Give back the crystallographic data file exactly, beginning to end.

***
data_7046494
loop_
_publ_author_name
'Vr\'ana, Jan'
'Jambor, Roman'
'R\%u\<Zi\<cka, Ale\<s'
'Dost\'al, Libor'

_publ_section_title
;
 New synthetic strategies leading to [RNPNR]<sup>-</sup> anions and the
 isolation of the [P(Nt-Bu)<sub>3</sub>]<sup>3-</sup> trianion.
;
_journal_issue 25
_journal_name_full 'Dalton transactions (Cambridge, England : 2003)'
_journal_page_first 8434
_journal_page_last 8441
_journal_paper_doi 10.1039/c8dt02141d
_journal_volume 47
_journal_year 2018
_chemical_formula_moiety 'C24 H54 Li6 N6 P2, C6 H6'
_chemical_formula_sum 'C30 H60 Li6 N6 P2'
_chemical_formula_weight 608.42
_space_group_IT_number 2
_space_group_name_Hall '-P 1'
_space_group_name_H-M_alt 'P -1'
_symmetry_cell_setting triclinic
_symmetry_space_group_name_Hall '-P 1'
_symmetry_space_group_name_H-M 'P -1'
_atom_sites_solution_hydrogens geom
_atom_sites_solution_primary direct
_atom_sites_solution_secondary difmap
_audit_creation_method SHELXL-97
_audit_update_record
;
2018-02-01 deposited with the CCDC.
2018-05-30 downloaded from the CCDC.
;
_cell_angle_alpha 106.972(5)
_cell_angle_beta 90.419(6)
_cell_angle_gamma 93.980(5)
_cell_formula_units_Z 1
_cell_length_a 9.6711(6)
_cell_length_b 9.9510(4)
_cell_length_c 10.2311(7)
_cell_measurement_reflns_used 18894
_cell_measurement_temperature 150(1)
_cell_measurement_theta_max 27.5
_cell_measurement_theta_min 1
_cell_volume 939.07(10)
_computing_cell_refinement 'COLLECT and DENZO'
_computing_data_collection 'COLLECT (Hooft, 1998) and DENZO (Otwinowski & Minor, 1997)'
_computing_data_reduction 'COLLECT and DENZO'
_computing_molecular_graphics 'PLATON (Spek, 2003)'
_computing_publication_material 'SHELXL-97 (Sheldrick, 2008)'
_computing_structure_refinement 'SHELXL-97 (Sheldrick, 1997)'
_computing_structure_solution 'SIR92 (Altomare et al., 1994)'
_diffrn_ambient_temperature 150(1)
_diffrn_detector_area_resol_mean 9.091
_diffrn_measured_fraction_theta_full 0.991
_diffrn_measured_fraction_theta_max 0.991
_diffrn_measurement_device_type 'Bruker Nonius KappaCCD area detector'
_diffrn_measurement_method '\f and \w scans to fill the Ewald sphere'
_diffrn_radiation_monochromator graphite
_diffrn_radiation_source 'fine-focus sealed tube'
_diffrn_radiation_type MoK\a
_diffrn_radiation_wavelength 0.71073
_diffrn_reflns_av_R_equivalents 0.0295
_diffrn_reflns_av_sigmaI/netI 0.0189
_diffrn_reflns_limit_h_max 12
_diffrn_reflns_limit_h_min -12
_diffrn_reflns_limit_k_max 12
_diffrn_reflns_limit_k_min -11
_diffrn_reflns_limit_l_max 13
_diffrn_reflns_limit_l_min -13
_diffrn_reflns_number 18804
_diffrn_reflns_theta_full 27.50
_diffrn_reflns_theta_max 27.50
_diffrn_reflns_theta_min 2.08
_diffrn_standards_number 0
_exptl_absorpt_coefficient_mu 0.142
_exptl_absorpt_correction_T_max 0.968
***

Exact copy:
data_7046494
loop_
_publ_author_name
'Vr\'ana, Jan'
'Jambor, Roman'
'R\%u\<Zi\<cka, Ale\<s'
'Dost\'al, Libor'

_publ_section_title
;
 New synthetic strategies leading to [RNPNR]<sup>-</sup> anions and the
 isolation of the [P(Nt-Bu)<sub>3</sub>]<sup>3-</sup> trianion.
;
_journal_issue 25
_journal_name_full 'Dalton transactions (Cambridge, England : 2003)'
_journal_page_first 8434
_journal_page_last 8441
_journal_paper_doi 10.1039/c8dt02141d
_journal_volume 47
_journal_year 2018
_chemical_formula_moiety 'C24 H54 Li6 N6 P2, C6 H6'
_chemical_formula_sum 'C30 H60 Li6 N6 P2'
_chemical_formula_weight 608.42
_space_group_IT_number 2
_space_group_name_Hall '-P 1'
_space_group_name_H-M_alt 'P -1'
_symmetry_cell_setting triclinic
_symmetry_space_group_name_Hall '-P 1'
_symmetry_space_group_name_H-M 'P -1'
_atom_sites_solution_hydrogens geom
_atom_sites_solution_primary direct
_atom_sites_solution_secondary difmap
_audit_creation_method SHELXL-97
_audit_update_record
;
2018-02-01 deposited with the CCDC.
2018-05-30 downloaded from the CCDC.
;
_cell_angle_alpha 106.972(5)
_cell_angle_beta 90.419(6)
_cell_angle_gamma 93.980(5)
_cell_formula_units_Z 1
_cell_length_a 9.6711(6)
_cell_length_b 9.9510(4)
_cell_length_c 10.2311(7)
_cell_measurement_reflns_used 18894
_cell_measurement_temperature 150(1)
_cell_measurement_theta_max 27.5
_cell_measurement_theta_min 1
_cell_volume 939.07(10)
_computing_cell_refinement 'COLLECT and DENZO'
_computing_data_collection 'COLLECT (Hooft, 1998) and DENZO (Otwinowski & Minor, 1997)'
_computing_data_reduction 'COLLECT and DENZO'
_computing_molecular_graphics 'PLATON (Spek, 2003)'
_computing_publication_material 'SHELXL-97 (Sheldrick, 2008)'
_computing_structure_refinement 'SHELXL-97 (Sheldrick, 1997)'
_computing_structure_solution 'SIR92 (Altomare et al., 1994)'
_diffrn_ambient_temperature 150(1)
_diffrn_detector_area_resol_mean 9.091
_diffrn_measured_fraction_theta_full 0.991
_diffrn_measured_fraction_theta_max 0.991
_diffrn_measurement_device_type 'Bruker Nonius KappaCCD area detector'
_diffrn_measurement_method '\f and \w scans to fill the Ewald sphere'
_diffrn_radiation_monochromator graphite
_diffrn_radiation_source 'fine-focus sealed tube'
_diffrn_radiation_type MoK\a
_diffrn_radiation_wavelength 0.71073
_diffrn_reflns_av_R_equivalents 0.0295
_diffrn_reflns_av_sigmaI/netI 0.0189
_diffrn_reflns_limit_h_max 12
_diffrn_reflns_limit_h_min -12
_diffrn_reflns_limit_k_max 12
_diffrn_reflns_limit_k_min -11
_diffrn_reflns_limit_l_max 13
_diffrn_reflns_limit_l_min -13
_diffrn_reflns_number 18804
_diffrn_reflns_theta_full 27.50
_diffrn_reflns_theta_max 27.50
_diffrn_reflns_theta_min 2.08
_diffrn_standards_number 0
_exptl_absorpt_coefficient_mu 0.142
_exptl_absorpt_correction_T_max 0.968